There is no :hover on mobile !

One last thing we might not have thought about. There is no :hover on mobile since there is no mouse. You are either clicking or dragging or you are in fact not interacting at all with the website. This can mean a lot of information might be lost in translation when switching to mobile. Indeed :hover effects tend to add a lot of life to a website. On this page for example, we light-up reveal the images by hovering them on desktop, but here on mobile, without any change we would go straight to the next page when clicking on them without a change to get a clear view of any of them.

The solution I implemented was to turn my click action into a double click action and to apply my hover effects after a simple click.

Optimizing for keyboard navigation

There is one feature I put a lot of care for the desktop version of my website and that is key navigation. It felt very important to me that this website should be browsable with the arrow keys alone. Keys generally feel easier than the mouse because they require no precision at all ; the hand is comfortably resting on the arrows and isn’t moving much at all during the entire process. The idea is to just lay back and watch some works. The layout I chose reinforces that idea by essentially stacking a pile of sheets vertically and having them feature horizontal galleries. Those two axis : vertical and horizontal match perfectly the arrows our keyboards come equipped with. This is very much intended this way.

One thing that had to be done was to let the visitor know that he or she could use the keyboard, and I tried not to be too oblivious about that. On my pre-screen, in place of a “Get in” message or some other flavor of a welcoming prompt, I used an enter-key shaped “Enter” message to hint at the fact that the key could also be used in addition to click-based browsing.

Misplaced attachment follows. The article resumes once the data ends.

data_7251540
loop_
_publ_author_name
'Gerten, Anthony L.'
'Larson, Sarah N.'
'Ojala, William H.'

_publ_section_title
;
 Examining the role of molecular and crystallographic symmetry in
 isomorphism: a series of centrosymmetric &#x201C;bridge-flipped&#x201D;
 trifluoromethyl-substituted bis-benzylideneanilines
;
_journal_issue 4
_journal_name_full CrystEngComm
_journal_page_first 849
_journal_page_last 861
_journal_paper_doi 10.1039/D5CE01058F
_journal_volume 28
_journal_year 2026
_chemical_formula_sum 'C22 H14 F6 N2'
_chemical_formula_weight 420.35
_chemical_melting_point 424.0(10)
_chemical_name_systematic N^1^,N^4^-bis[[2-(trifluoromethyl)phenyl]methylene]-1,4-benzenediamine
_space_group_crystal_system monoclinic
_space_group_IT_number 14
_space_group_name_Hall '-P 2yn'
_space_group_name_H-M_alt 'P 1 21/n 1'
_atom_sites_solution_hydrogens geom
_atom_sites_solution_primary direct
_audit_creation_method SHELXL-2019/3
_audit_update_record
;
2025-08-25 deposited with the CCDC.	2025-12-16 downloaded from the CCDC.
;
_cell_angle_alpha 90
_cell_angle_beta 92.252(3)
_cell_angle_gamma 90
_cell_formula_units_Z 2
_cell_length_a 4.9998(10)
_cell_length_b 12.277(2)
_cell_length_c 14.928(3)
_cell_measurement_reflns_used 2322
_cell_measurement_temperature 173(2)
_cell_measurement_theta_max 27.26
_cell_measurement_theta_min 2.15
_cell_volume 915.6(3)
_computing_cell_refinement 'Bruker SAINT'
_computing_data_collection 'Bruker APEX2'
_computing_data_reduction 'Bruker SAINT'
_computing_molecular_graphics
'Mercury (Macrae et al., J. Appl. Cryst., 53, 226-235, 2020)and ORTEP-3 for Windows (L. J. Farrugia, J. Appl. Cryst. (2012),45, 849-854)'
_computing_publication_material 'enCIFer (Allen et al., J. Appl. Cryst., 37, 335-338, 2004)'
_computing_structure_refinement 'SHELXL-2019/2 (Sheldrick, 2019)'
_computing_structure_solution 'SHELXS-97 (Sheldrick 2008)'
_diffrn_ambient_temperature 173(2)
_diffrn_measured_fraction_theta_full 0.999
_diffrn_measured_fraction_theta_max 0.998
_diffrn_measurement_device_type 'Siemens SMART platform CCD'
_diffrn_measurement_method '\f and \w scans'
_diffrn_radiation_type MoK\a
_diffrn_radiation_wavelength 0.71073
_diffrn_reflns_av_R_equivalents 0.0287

I also dropped an other down-key shaped icon on the splash screen, to hint at the fact that yes, we could scroll down to see the works, but also that we could do so using the down arrow key. With this hint and the previous one, my hope was that by this point the user’s hand would be anchored to those arrows and he could take it from there.

It’s like a mini tutorial and now we are ready to play by ourselves. The next screen features no hint at all but of course the arrows can be used to select among the various rubrics. After that it’s all supposed to feel intuitive. Easy and fun. The mouse always remains available of course.

One difficulty is to be able to switch back and forth between key and mouse navigation. On the developer side, this means keeping track of our location in the tree structure at all times and updating the relevant variables so that when we go back to key navigation after some mousing, we are moving from where we are rather than where we were before we did the mousing. It is all very worthwhile I believe, key navigation is fast and fluid. I love it very much.

So after those few considerations, if I could say it all in one sentence :

Phone users are missing out.